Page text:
This excerpt taken from the VMW 10-K filed Feb 26, 2009.
Capitalized Software Development Costs
Costs related to R&D are generally charged to expense as incurred. Capitalization of material development costs of software to be sold, leased, or otherwise marketed are subject to capitalization beginning when our products technological feasibility has been established, which is at the earlier of completion of a detailed product design or a working model, and ending when the product is available for general release, in accordance with the provisions of Financial Accounting Standard No. 86, Accounting for the Costs of Computer Software to be Sold, Leased, or Otherwise Marketed (FAS No. 86). Judgment is required in determining when
technological feasibility of a product is established. Changes in judgment as to when technological feasibility is established, or changes in our business, including our go-to-market strategy, would likely materially impact the amount of costs capitalized. For example, if the length of time between technological feasibility and general availability is less in the future, the amount of costs capitalized would likely decrease. In addition, our R&D expenses and amounts capitalized as software development costs may not be comparable to our peer companies due to differences in judgment as to when a detailed product design or a working model has been completed or differences in judgment regarding when the product is available for general release. FAS No. 86 requires annual amortization expense of capitalized software development costs to be the greater of the amounts computed using the ratio of current gross revenue to a products total current and anticipated revenues, or the straight-line method over the products remaining estimated economic life. To date, we have amortized these costs using the straight-line method as it is the greater of the two amounts. The ongoing assessment of the recoverability of these costs requires considerable judgment by management with respect to certain external factors such as anticipated future revenue, estimated economic life, and changes in software and hardware technologies. Changes in the periods over which we actually generate revenues or the amounts of revenues generated could result in materially different amounts of amortization.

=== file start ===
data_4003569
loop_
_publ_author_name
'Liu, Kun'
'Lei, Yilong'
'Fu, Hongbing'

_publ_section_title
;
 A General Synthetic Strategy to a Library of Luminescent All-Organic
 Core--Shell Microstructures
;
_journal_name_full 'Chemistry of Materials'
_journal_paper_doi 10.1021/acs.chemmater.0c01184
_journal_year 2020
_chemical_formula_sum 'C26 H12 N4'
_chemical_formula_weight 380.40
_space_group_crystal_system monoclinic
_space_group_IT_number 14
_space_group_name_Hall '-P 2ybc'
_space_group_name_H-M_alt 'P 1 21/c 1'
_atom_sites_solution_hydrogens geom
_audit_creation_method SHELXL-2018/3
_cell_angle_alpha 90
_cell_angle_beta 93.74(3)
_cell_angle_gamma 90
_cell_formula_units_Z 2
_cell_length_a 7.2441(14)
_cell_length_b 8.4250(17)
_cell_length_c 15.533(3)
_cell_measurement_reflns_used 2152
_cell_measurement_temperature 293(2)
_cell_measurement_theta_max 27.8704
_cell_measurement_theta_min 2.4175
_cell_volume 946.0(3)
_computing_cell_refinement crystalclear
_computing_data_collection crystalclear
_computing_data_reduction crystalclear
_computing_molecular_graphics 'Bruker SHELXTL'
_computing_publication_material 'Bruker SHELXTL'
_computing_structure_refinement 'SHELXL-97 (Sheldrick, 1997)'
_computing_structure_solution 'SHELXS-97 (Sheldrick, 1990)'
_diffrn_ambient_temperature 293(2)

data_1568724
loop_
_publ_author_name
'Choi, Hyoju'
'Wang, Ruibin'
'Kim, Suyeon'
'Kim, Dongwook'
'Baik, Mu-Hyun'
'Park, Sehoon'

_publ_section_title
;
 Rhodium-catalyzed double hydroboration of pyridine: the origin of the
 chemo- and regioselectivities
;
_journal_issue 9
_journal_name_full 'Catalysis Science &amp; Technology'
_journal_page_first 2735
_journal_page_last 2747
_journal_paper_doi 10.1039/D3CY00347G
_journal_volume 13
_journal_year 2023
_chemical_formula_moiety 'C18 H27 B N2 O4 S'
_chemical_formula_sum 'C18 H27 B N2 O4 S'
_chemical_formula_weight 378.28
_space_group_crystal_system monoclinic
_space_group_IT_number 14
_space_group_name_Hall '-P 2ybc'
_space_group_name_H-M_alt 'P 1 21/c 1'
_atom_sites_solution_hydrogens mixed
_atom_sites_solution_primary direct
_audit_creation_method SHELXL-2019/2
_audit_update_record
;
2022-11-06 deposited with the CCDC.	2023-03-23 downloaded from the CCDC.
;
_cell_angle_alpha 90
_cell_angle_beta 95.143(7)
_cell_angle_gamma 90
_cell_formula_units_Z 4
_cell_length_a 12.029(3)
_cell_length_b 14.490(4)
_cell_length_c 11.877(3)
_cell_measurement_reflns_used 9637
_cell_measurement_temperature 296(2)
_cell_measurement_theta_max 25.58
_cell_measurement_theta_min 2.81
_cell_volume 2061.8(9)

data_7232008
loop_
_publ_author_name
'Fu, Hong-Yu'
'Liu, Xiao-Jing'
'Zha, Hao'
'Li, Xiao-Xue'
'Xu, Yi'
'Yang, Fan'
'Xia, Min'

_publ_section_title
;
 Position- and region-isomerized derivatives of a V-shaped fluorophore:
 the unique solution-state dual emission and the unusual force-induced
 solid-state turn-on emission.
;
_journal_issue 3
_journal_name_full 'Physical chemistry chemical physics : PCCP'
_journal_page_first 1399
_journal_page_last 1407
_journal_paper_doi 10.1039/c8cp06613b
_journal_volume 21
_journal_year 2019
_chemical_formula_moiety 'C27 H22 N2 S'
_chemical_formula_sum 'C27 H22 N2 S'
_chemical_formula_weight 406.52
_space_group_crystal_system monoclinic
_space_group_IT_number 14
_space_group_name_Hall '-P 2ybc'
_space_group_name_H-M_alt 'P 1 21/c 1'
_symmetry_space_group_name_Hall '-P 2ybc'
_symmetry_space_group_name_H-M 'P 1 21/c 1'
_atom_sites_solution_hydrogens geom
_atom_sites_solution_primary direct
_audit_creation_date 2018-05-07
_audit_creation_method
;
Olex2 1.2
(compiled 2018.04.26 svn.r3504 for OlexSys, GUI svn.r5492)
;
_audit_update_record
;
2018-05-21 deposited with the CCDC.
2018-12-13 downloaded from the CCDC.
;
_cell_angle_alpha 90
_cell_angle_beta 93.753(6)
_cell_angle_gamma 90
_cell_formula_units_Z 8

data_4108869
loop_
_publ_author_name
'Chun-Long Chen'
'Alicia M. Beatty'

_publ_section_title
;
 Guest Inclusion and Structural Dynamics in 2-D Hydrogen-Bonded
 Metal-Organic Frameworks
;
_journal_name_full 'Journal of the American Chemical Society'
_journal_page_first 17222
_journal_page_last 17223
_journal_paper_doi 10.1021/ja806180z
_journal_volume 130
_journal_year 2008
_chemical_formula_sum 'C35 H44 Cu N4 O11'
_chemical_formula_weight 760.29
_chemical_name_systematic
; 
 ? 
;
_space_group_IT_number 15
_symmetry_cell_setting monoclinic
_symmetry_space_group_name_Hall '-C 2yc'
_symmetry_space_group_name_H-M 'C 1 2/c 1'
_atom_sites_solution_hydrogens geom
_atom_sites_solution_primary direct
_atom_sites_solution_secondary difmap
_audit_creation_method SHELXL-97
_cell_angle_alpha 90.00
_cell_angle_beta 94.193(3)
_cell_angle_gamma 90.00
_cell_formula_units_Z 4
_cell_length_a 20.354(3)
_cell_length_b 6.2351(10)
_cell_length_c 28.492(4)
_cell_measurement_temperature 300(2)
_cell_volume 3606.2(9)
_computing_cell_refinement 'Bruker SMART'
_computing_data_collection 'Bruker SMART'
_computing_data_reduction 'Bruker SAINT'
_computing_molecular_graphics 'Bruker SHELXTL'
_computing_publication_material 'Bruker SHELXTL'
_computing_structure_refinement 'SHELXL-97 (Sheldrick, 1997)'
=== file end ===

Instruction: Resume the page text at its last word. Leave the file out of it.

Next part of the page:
Amounts capitalized under FAS No. 86 are primarily related to salaries and stock-based compensation of our employees. Because of the significant judgment necessary in applying FAS No. 86, our internal measurements of performance, including our cash bonus programs, are based on results excluding the net effect of amounts capitalized and amortized pursuant to FAS No. 86.